• How do you define “home inspection”? A home inspection involves a certified home inspector coming to a home and evaluating it based on a certain set of established standards. It involves a visual survey of the home, during which the inspector will assess the condition of the home’s major components — such as the exterior, interior, roofing, electrical system, heating system, cooling system, insulation, and more. It takes two or three hours and is considered a “cursory” view of a home, meaning it isn’t incredibly detailed but is still thorough. 
  • What is a structural engineer inspection? An engineering inspection tends to be a bit more granular. This means an engineer will come to a home and evaluate the structural condition of the home — such as the foundation, floor structure, ceilings, walls, and roof. Is anything off? Is the home structured to withstand varied weather conditions? Is there physical damage such as cracked drywall? The engineer will then take this data and produce a scaled drawing that determines the structural integrity of the home. They will deliver a written report that includes any pertinent information. 
  • What sort of training goes into becoming a structural engineer inspector? Simply put, you need to be an engineer to conduct a structural engineer inspection. This requires years of schooling and plenty of hands-on experience. 
  • So what’s the main difference? Both types of inspection are good for homebuyers to do. In fact, a structural inspection is paramount if you’re buying a larger, older home. Oftentimes a home inspection will be conducted first. If the home inspector finds anything of concern, they will likely refer the homebuyer or homeowner to a structural engineer who can perform a deeper structural analysis. 

Overall, these two types of inspections have different but complementary goals. A home inspector can’t do everything a structural engineer inspector can do and vice versa. But together, they can help homeowners ensure their home is as safe and as functional as possible. 

What are some other types of inspections?

Home inspections and structural engineer inspections cover only certain criteria. Here are a few other inspections that you might want to familiarize yourself with:

  • Disaster inspection. Extreme weather is the norm for certain parts of the country. If you’re in a region that experiences hurricanes, blizzards, tornadoes, or earthquakes, you’ll want an inspection to see how well your home can withstand a natural disaster. 
  • Chimney inspection. You can have a major fire or smoke hazard on your hands if your chimney is damaged or dirty. For homes with wood-burning fireplaces, a chimney inspection can ensure the chimney’s flue is functional and its brickwork isn’t crumbling.
  • Pool inspection. Pools are the site of countless family memories. But before your family dives in, you want to be absolutely sure your pool is safe — from filtering to heating to dreaded leakage.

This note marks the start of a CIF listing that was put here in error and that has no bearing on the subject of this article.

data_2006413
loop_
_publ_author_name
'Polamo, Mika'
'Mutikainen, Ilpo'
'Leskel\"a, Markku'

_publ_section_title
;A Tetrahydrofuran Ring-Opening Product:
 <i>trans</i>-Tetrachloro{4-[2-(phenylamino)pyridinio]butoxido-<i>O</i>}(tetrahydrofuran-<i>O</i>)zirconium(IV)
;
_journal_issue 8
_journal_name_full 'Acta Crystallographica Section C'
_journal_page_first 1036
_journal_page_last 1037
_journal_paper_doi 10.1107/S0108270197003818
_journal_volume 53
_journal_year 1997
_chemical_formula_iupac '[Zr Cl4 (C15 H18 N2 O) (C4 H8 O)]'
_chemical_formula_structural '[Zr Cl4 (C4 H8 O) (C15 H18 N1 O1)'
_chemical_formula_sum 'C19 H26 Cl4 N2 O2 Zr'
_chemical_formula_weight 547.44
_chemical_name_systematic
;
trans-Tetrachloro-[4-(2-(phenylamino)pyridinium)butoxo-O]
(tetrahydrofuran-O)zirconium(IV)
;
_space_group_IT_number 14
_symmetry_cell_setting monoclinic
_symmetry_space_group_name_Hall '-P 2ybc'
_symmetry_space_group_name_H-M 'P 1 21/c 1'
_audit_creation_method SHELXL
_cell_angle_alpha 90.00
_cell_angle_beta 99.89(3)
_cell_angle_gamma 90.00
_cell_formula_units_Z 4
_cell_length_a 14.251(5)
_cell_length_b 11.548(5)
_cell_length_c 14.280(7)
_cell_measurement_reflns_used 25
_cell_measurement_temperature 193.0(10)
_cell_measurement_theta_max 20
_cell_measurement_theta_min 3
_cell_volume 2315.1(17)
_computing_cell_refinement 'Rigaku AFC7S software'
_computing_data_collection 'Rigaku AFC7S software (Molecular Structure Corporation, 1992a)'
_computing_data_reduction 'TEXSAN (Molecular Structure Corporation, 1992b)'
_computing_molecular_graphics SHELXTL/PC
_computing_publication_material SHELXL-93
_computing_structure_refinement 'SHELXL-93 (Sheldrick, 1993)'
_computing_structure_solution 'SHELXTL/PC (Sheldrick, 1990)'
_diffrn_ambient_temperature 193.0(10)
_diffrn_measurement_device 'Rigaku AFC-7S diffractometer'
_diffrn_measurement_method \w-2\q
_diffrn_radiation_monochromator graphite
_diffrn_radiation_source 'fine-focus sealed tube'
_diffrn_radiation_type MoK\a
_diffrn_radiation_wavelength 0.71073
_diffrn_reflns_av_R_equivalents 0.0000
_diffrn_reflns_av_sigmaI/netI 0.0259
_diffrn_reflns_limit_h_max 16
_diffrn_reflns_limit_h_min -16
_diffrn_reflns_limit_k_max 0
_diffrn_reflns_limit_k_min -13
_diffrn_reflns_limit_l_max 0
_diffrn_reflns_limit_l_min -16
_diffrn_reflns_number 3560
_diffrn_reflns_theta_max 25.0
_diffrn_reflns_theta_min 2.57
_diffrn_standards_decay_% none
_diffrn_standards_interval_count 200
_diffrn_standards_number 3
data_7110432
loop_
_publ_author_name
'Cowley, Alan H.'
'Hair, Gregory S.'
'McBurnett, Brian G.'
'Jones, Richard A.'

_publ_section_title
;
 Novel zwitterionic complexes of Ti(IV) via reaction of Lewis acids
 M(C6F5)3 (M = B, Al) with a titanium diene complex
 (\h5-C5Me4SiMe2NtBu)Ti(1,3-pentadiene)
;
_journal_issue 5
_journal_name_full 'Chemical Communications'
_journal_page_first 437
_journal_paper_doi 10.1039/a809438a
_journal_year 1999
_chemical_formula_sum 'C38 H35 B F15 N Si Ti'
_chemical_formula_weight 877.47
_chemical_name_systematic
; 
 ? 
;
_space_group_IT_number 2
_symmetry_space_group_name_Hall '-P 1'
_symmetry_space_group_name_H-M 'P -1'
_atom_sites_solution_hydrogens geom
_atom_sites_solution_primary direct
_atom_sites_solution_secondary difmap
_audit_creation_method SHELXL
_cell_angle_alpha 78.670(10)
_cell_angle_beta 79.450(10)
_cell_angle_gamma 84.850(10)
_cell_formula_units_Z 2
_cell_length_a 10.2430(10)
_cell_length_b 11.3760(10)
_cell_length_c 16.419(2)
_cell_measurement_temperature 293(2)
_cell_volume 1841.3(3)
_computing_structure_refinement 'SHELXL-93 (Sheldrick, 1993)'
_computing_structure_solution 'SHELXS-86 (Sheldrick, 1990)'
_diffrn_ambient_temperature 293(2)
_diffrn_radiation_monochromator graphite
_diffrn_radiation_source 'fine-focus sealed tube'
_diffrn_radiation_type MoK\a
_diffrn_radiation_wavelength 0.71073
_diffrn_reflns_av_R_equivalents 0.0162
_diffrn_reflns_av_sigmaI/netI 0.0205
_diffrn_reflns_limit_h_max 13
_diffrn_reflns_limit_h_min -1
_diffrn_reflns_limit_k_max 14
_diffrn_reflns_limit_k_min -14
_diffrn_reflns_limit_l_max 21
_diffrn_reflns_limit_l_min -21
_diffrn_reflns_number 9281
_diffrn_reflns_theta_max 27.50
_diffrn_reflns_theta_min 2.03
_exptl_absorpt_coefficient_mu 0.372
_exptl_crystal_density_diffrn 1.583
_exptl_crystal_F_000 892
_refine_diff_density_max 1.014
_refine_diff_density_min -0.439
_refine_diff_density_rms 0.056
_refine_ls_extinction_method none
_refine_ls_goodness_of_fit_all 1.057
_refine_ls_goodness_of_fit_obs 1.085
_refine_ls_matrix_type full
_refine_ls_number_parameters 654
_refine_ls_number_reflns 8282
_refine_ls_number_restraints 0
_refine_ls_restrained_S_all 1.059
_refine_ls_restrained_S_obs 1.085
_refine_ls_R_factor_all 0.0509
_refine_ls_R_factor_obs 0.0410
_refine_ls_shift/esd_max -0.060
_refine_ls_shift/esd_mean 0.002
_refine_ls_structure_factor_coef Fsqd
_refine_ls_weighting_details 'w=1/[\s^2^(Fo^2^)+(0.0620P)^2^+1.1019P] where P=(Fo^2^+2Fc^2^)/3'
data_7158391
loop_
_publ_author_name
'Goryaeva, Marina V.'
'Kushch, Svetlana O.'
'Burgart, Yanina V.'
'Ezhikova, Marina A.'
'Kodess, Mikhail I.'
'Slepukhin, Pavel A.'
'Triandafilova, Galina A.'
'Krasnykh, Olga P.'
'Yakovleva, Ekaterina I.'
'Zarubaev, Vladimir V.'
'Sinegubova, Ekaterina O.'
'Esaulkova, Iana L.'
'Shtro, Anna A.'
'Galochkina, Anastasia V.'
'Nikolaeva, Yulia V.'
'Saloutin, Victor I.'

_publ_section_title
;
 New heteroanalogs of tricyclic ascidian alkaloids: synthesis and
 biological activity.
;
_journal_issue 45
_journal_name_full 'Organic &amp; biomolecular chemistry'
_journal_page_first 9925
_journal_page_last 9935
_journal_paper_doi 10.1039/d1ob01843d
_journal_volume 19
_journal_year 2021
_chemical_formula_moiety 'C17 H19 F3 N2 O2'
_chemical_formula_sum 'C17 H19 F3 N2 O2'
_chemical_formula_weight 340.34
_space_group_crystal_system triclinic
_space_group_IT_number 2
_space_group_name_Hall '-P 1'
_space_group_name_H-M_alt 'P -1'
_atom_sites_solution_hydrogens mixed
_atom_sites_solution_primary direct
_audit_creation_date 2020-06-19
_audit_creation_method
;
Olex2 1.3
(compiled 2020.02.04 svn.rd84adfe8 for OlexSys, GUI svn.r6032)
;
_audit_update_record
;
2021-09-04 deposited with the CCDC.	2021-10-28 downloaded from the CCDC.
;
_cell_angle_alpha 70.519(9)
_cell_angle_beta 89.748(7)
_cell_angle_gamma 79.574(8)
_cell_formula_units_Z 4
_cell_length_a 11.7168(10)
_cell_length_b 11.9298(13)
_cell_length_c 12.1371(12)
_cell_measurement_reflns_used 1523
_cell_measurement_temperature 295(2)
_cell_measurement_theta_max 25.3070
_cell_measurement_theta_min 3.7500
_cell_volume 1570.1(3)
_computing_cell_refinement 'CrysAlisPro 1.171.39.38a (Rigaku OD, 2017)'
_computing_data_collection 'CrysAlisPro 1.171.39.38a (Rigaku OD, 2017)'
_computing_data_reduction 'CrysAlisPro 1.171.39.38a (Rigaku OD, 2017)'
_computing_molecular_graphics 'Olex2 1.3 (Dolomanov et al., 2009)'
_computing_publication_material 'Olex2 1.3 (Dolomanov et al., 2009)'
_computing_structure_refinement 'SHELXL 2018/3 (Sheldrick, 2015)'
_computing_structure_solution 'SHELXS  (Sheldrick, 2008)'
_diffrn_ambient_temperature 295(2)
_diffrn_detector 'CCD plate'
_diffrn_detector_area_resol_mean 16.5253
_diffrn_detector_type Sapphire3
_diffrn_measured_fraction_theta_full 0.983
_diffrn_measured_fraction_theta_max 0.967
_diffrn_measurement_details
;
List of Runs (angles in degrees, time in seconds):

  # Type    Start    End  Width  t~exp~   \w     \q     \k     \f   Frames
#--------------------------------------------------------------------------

• Foundation inspection. People don’t live in the Leaning Tower of Pisa for a reason. So we don’t have to tell you what happens if you have a dysfunctional foundation. Before buying a home, many buyers make the wise decision to get a foundation inspection.
  • Wood-destroying pest inspection. Termites and other similar wood-destroying pests are a headache for countless homeowners. These pests make complex networks of destruction that can lead to catastrophic outcomes, so an inspection can make a huge difference.
  • Asbestos inspection. Thankfully, homes have been built without this dangerous mineral for nearly 50 years. But if you have an older home — built before 1973, specifically — you’ll need to get an asbestos inspection. The same goes for lead paint, which was banned in 1978.
  • Mold inspection. Every homeowner’s worst nightmare is mold in their walls. But this can be a common headache that’s best dealt with proactively after an inspection.
  • Electrical inspection. While a general inspection will check the electrical box for issues, having an electrician come in and look at the wiring can lead to a much deeper understanding of your home’s electrical setup — and uncover any problems that need to be addressed. 
Electrical home inspection

There are many reasons to be familiar with these types of inspections. For one, you might end up referring people to these types of inspectors if concerns come up while you’re conducting a home inspection. In addition, you might want to get certified to take on some of these types of inspections. Or you might want to hire people who are skilled at conducting these inspections to work at your firm.

What should an inspector look for?

It’s hard to sum up what a home inspector does in just a few words. After all, they’re assessing many details of a home while developing a more holistic evaluation of the home’s condition.

In this section, we’ll go into more detail about what home inspectors look for and why this process is so vital for homeowners. We’ll also touch on the sort of professional experience that makes for good home inspectors. (As you can imagine, those with experience in construction and related industries tend to thrive in the home inspection field.) Finally, we’ll provide a checklist for home inspectors to have on hand as they conduct an inspection.